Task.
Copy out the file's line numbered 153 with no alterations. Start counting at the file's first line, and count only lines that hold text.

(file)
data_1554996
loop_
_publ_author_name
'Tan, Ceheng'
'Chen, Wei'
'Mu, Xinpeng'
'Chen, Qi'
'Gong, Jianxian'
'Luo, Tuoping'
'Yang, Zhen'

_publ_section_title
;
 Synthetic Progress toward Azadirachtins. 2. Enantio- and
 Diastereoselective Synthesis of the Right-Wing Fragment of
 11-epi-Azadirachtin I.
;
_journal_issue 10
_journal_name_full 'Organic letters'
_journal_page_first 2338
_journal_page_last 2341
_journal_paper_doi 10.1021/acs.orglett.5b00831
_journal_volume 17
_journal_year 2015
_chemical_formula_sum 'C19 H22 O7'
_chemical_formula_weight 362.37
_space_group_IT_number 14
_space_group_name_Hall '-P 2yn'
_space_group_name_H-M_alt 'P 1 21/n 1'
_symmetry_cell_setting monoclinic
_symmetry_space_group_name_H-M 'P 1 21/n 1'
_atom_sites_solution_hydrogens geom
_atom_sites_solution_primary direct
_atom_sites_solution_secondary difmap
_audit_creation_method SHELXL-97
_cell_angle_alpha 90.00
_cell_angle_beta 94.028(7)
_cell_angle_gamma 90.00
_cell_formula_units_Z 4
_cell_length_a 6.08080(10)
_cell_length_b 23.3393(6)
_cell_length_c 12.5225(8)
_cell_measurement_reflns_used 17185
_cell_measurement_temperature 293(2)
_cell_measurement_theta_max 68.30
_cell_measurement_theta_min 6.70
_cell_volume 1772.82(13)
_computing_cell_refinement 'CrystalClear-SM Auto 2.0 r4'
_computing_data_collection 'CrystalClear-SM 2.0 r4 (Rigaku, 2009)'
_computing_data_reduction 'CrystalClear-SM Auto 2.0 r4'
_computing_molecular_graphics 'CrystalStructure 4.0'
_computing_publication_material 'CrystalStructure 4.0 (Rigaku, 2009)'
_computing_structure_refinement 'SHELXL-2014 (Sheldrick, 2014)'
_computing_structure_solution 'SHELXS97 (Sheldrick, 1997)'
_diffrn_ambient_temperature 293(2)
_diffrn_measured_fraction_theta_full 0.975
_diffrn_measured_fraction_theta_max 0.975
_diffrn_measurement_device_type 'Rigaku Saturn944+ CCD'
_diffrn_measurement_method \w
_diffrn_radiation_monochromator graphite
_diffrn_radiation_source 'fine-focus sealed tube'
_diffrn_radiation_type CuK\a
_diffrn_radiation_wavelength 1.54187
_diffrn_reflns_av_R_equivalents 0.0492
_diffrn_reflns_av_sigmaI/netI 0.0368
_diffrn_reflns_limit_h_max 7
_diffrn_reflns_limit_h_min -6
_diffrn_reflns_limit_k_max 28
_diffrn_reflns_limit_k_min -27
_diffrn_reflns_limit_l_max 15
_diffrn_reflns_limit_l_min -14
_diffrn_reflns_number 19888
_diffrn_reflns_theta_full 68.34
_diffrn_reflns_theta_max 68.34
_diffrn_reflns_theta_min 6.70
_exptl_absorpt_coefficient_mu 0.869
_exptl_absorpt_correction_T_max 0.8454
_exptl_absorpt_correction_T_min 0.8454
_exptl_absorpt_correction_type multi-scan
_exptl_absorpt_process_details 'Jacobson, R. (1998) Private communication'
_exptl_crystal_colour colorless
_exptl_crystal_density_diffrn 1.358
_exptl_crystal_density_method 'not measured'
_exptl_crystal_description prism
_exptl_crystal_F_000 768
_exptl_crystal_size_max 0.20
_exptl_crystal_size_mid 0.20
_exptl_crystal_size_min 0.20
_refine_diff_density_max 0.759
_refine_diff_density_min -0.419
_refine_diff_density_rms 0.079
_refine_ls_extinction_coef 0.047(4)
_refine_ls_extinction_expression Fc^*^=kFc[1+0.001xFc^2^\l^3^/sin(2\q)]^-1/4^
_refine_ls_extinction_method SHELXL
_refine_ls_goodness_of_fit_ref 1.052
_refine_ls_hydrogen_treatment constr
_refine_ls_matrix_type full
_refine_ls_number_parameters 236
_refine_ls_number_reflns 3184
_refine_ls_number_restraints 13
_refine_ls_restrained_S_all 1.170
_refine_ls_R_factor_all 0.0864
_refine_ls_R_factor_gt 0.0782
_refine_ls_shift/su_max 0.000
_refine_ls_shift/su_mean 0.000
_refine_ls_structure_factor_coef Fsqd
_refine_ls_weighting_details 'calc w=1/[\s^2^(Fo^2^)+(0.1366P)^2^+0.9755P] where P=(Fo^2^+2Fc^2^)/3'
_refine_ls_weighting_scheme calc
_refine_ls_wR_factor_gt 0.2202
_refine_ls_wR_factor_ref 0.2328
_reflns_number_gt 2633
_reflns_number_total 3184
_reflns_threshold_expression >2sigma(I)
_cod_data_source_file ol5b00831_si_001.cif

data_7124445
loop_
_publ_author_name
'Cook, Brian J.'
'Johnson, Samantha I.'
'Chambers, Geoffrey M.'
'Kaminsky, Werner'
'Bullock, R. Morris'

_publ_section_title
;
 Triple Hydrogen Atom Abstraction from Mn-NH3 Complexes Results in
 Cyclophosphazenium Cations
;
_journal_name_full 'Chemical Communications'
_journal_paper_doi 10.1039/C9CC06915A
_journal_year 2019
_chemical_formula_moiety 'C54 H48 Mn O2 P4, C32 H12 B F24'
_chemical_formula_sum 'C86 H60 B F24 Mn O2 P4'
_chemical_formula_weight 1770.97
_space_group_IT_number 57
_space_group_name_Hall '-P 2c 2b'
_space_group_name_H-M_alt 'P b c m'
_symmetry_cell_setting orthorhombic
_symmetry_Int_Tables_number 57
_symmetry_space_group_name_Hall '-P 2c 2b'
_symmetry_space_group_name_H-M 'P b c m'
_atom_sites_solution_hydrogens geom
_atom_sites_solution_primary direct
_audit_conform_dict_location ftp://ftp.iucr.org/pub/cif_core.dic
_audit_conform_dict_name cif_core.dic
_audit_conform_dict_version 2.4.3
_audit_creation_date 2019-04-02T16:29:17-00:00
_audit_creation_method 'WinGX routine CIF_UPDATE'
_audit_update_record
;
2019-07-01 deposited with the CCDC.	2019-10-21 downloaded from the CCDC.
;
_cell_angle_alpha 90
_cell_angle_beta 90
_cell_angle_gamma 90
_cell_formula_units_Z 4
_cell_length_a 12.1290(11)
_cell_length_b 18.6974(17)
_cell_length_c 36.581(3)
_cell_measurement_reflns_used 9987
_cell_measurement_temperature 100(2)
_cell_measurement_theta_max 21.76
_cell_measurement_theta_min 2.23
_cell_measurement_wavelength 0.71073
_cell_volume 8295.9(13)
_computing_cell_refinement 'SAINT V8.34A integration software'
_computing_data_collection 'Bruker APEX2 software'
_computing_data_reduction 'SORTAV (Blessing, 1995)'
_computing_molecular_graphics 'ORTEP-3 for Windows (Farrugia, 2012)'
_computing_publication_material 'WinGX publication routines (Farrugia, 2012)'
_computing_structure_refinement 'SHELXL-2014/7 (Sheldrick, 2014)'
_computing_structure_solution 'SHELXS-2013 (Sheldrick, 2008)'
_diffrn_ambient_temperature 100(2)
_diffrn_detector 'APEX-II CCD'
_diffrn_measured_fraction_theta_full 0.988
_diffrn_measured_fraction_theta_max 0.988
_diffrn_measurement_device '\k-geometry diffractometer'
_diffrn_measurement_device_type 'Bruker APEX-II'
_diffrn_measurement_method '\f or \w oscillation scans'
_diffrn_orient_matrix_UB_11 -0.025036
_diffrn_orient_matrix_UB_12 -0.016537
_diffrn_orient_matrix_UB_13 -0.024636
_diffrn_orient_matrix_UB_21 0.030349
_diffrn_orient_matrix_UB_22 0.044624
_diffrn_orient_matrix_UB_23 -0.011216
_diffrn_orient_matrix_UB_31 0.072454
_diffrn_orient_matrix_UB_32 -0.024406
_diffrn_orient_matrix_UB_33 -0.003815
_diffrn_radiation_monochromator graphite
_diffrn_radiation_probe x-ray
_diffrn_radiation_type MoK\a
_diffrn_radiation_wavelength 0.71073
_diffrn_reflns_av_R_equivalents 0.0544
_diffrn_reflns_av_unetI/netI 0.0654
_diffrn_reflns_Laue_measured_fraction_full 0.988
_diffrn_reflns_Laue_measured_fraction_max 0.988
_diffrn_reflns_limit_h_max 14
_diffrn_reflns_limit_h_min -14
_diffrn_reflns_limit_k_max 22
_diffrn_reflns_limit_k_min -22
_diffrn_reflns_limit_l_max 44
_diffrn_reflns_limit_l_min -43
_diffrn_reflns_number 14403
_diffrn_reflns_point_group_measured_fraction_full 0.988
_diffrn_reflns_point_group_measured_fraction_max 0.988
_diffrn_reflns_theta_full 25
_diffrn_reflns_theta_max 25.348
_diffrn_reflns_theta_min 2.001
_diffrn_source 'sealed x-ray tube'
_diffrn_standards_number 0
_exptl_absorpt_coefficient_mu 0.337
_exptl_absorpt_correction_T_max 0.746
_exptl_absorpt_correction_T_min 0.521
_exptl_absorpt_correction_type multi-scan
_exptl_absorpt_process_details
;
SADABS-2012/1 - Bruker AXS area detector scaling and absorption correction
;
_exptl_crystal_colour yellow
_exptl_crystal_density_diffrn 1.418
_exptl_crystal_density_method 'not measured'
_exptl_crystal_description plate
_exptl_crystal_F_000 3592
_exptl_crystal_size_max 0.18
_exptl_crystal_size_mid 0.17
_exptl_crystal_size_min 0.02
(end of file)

_cell_angle_gamma 90